Yagmur was born and raised in Istanbul and graduated from Bogazici University. After graduating with an MA degree at Koc University she moved to Minneapolis to start her PhD studies in Sociology. As a student of cultural sociology, she is interested in collective memory, nostalgia, and the role of emotions in remembering. While Yagmur was the 2015-2016 Badzin fellow in Genocide and Holocaust Studies, she worked on a comparative project with Alejandro Baer on Holocaust Commemoration in Spain and Turkey, which they presented at several venues including the Holocaust, Genocide, and Mass Violence interdisciplinary graduate workshop and American Sociological Association’s annual conference. Currently they are working on turning the research into a paper.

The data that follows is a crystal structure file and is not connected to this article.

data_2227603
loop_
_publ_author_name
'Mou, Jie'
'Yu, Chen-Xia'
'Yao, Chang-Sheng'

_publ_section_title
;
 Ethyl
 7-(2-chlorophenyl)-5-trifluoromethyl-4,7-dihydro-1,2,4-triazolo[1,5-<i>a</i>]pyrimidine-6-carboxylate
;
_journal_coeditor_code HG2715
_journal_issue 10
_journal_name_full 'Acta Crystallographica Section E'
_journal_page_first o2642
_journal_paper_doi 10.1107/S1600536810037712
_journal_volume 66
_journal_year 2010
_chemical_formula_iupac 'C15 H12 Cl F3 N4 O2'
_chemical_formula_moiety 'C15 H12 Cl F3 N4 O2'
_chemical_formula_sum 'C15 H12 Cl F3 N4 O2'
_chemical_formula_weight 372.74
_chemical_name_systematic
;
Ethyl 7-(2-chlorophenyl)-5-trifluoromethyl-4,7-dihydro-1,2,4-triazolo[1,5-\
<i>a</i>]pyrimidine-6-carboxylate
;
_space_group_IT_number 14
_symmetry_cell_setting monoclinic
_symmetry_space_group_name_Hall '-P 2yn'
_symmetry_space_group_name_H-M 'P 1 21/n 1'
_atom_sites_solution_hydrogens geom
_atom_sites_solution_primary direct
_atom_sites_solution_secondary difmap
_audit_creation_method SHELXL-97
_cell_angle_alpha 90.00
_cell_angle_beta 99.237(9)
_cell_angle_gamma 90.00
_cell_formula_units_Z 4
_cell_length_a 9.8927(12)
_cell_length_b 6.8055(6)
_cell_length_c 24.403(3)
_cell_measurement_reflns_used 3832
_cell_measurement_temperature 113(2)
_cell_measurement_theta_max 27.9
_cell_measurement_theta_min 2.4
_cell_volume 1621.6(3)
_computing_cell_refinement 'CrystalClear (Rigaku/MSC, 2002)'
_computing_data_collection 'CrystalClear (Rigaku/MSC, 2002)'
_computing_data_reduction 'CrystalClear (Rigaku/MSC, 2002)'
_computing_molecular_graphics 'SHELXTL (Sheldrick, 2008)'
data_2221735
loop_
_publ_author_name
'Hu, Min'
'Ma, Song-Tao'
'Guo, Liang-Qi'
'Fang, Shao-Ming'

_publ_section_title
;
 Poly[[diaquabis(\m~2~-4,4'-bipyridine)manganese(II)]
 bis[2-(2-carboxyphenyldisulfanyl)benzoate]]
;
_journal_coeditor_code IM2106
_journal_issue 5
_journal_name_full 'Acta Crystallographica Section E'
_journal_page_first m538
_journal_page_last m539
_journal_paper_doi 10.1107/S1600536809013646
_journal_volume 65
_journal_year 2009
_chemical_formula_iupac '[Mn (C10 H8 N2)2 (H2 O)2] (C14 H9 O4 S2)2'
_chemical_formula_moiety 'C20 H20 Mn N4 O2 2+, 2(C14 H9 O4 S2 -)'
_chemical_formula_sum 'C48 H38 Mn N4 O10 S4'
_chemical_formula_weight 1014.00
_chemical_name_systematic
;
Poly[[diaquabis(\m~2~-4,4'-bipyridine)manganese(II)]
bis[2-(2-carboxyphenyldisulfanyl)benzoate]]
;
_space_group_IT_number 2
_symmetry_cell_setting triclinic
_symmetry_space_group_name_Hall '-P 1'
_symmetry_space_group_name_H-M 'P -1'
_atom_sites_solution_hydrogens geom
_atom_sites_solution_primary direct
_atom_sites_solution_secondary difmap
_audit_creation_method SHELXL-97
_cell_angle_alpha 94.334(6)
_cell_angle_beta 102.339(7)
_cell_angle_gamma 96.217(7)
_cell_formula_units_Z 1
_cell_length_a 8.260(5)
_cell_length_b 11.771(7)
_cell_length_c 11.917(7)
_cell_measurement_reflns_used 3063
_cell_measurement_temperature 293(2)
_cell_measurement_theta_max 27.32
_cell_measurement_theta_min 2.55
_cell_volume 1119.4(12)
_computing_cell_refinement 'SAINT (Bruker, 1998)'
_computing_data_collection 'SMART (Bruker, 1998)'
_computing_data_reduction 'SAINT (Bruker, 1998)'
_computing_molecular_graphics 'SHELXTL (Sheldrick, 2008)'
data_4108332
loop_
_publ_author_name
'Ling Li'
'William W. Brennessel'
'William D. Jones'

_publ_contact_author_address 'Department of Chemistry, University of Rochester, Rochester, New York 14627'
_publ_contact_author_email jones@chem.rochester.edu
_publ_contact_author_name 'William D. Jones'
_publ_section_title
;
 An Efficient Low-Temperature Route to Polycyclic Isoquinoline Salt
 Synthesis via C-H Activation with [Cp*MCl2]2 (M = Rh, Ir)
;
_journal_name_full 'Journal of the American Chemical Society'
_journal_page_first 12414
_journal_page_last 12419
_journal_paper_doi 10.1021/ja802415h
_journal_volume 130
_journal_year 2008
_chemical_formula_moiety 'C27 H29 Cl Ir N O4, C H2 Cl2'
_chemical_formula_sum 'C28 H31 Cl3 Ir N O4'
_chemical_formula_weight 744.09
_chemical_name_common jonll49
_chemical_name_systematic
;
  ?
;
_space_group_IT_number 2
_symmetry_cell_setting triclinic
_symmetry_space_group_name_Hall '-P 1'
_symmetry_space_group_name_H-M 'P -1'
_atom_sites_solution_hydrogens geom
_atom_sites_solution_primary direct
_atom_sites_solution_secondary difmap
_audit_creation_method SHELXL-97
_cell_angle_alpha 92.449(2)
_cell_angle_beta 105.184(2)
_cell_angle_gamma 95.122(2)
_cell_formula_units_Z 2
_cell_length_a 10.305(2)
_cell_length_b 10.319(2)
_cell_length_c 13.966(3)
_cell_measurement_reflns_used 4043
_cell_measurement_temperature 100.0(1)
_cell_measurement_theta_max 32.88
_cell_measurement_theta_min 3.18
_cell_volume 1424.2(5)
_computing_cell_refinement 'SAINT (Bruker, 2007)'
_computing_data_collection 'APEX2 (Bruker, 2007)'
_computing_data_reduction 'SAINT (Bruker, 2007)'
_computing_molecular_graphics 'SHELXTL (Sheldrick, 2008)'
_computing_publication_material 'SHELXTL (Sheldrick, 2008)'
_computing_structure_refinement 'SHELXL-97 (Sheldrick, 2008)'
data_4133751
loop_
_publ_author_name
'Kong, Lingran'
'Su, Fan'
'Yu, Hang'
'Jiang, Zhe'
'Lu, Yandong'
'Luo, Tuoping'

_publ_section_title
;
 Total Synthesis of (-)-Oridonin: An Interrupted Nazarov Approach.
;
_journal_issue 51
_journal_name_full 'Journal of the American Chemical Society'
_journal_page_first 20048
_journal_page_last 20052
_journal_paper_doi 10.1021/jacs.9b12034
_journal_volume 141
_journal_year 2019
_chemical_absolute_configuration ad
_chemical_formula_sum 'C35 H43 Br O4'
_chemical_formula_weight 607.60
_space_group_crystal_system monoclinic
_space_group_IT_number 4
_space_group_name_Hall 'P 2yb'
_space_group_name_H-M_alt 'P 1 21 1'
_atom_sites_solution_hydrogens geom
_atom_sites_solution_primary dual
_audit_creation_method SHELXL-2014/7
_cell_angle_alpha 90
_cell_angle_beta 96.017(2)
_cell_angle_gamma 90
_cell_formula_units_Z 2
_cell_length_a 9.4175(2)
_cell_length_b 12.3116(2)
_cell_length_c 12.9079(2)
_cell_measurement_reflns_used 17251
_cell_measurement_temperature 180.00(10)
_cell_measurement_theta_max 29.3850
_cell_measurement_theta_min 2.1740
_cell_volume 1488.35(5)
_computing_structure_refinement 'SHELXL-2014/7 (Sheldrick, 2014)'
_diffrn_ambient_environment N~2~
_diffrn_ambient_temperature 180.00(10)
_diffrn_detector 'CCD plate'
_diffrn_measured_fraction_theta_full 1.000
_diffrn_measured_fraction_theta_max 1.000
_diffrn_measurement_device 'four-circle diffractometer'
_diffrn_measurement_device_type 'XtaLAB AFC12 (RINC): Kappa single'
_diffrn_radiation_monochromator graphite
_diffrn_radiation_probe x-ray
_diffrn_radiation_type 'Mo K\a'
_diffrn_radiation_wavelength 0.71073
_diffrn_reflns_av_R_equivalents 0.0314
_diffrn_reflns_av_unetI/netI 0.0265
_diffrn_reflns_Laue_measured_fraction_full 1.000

In Turkey, nostalgia for the Ottoman Empire, across both popular and political domains, marks a drastic shift from the early 20th century vision of history, which cuts ties to the Empire. Yagmur’s qualitative multi-method dissertation examines how political leaders use nostalgia to consolidate power, and simultaneously explore the limits of monopolizing history. She argues that state-led neo-Ottomanist collective memory practices serve as a mechanism of socialization that helps the citizens build an emotional attachment to the state. Yet, popular cultural forms such as television series provide their own version of this history, to be interpreted and reworked by an increasingly polarized Turkish society, indicating the limits of state control of collective memory.